WisDOT has wrapped up its long-awaited reconstruction of Interstate 94 between Milwaukee and the Illinois state line on schedule and on budget.
Michael Pyritz, regional communications manager for the Wisconsin Department of Transportation’s southeast region, said work on the final 18.5-mile stretch of the reconstruction project was deemed “substantially complete” earlier this week. He said WisDOT’s goal all along was to have that section finished by the start of summer.
He also said the project, which was overseen by Michels Corp., appears to have remained within the department’s $410 million project or even come in below it, although some work such as landscaping and installing sound walls remains to be done. The 18.5-mile stretch deemed substantially complete this week runs from College Avenue in Milwaukee County to State Highway 142.
It’s part of a larger, 35-mile section of the highway the state has been rebuilding and adding lanes to – bringing the total to four in each direction – since 2009. One of the first jobs undertaken as part of it was the $270 million reconstruction of the Mitchell Interchange near General Mitchell International Airport in Milwaukee. In the ensuing years, work proceeded slowly on various aspects of the $1.9 billion project, mainly the reconstruction of frontage roads and other interchanges.
But with the state’s transportation revenue lagging because of declining gas-tax collections, state officials at times came to despair that the actual work of rebuilding the interstate would begin any time soon. That all changed with announcement, in 2017, that Foxconn Technology Group would be building a massive factory in Mount Pleasant and the state’s subsequent receipt of a $160 million federal INFRA grant. Suddenly the completion for the interstate – seen as a major artery leading to and from the Foxconn plant – was moved up from 2032 to 2021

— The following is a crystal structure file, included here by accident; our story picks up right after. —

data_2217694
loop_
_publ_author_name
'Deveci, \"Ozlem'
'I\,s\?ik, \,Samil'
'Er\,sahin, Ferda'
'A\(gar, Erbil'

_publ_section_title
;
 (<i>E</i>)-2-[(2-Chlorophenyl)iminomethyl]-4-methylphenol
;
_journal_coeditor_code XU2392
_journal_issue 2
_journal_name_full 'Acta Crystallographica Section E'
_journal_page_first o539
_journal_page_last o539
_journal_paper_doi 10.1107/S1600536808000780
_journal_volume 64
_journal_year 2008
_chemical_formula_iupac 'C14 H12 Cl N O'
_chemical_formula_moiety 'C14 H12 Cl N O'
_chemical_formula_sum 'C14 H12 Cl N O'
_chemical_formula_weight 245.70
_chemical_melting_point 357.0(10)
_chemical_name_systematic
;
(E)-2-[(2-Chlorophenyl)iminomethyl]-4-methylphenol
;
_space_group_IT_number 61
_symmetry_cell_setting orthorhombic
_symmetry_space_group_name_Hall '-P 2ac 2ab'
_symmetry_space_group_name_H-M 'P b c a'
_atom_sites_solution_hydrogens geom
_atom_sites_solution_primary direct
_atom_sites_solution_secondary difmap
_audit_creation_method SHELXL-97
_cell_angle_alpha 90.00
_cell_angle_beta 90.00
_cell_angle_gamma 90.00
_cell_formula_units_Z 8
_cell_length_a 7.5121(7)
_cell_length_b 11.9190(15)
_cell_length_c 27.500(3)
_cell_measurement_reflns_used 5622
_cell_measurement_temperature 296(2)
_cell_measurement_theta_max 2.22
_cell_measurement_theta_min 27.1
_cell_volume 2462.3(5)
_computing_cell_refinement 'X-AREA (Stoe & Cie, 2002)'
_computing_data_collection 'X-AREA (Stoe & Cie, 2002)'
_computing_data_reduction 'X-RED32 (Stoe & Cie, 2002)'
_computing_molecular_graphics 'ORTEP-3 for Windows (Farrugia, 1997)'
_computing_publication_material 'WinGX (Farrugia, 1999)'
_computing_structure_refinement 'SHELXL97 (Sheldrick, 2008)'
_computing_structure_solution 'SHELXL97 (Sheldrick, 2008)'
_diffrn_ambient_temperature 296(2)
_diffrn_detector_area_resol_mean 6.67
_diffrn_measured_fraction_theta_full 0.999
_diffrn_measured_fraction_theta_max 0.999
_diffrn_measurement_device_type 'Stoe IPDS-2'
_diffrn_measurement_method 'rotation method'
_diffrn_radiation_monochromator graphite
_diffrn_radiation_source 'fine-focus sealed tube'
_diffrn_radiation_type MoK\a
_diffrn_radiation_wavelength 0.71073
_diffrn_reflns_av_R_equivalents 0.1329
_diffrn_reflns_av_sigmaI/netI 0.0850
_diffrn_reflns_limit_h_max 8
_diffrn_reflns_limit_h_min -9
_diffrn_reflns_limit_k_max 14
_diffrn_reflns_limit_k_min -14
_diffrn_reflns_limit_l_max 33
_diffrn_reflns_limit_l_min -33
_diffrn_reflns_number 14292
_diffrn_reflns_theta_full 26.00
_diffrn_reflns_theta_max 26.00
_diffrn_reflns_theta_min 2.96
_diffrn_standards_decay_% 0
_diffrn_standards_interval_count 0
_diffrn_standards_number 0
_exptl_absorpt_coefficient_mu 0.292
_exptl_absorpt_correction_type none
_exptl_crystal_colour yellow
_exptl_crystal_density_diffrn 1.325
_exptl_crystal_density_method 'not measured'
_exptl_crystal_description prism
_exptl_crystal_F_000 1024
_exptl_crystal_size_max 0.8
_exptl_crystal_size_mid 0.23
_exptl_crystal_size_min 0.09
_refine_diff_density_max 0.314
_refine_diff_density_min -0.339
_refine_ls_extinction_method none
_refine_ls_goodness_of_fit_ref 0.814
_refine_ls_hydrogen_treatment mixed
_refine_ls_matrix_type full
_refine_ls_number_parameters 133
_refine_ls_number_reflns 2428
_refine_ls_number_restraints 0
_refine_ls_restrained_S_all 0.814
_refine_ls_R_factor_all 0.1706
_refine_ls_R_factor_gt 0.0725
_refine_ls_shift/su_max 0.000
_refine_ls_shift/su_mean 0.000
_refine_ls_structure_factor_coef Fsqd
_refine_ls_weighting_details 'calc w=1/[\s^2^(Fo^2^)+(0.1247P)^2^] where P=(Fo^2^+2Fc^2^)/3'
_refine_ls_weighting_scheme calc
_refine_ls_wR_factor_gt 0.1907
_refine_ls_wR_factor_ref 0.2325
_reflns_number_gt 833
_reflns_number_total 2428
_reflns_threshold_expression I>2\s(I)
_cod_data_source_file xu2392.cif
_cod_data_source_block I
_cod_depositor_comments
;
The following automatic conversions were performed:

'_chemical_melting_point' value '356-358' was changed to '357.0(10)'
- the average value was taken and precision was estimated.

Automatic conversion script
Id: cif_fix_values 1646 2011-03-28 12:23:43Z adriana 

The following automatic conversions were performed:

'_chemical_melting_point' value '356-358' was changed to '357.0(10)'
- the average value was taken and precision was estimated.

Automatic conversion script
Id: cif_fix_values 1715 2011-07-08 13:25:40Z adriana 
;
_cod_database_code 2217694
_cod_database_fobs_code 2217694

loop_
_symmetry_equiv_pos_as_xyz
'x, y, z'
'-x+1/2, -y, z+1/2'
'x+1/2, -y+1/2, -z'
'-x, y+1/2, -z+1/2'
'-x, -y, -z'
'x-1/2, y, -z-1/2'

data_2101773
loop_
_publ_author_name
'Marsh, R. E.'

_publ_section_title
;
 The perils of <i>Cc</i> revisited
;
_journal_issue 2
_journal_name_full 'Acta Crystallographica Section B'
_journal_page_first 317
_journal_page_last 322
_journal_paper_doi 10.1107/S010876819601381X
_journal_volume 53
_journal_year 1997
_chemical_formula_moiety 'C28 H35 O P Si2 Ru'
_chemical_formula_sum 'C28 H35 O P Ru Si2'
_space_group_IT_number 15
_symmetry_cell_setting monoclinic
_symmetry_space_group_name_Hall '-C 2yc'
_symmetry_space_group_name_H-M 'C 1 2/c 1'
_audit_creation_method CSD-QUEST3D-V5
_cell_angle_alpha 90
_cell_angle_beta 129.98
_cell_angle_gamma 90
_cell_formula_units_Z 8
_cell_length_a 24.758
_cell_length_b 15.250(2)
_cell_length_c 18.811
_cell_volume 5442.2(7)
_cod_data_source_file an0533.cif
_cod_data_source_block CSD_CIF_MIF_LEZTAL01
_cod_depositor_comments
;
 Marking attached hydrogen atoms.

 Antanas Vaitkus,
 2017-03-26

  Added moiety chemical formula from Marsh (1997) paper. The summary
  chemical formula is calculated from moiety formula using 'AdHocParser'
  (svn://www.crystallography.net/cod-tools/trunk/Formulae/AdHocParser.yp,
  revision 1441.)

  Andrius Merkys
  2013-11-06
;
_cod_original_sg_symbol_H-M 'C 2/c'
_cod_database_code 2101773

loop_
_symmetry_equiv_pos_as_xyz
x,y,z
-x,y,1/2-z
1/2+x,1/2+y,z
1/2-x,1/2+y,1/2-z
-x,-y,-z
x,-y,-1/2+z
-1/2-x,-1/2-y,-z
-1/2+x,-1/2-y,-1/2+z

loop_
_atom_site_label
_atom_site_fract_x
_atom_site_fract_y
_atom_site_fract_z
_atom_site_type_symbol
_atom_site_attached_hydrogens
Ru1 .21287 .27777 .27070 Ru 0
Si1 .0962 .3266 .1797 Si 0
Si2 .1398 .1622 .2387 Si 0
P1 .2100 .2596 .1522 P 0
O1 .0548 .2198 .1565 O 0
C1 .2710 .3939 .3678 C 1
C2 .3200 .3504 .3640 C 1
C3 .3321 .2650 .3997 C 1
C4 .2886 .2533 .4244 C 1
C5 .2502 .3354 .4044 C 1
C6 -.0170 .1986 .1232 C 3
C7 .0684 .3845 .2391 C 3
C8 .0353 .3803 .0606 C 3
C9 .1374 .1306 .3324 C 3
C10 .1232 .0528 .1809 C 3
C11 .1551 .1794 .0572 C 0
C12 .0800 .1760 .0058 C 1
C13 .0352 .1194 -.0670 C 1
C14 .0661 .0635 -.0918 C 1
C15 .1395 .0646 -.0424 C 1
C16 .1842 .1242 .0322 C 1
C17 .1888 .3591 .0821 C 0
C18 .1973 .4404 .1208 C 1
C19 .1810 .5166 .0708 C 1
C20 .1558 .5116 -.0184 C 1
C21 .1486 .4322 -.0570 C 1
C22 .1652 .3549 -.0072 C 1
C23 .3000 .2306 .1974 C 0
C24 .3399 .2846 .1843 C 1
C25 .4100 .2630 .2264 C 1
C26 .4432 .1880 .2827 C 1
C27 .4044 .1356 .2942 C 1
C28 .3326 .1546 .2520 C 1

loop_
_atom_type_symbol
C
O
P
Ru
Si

State officials later pushed their completion date ahead even more, in part to have the project finished in time for Milwaukee’s plans to play host to Democratic National Convention, an event now cast in doubt by the coronavirus outbreak. In pursuing so aggressive a schedule, WisDOT exposed itself to criticism that it was pursuing speed at the price of safety. The I-94 north-south project was marred by some spectacular crashes, including in which two semi drivers were killed after their vehicles caught fire following a crash into a construction barrier.
In the end, though, the department was able to wrap up its work on the last section in two years. That, according to WisDOT Secretary-designee Craig Thompson, is the fastest completion time recorded in state history for a so-called mega-project.Follow @TDR_WLJDan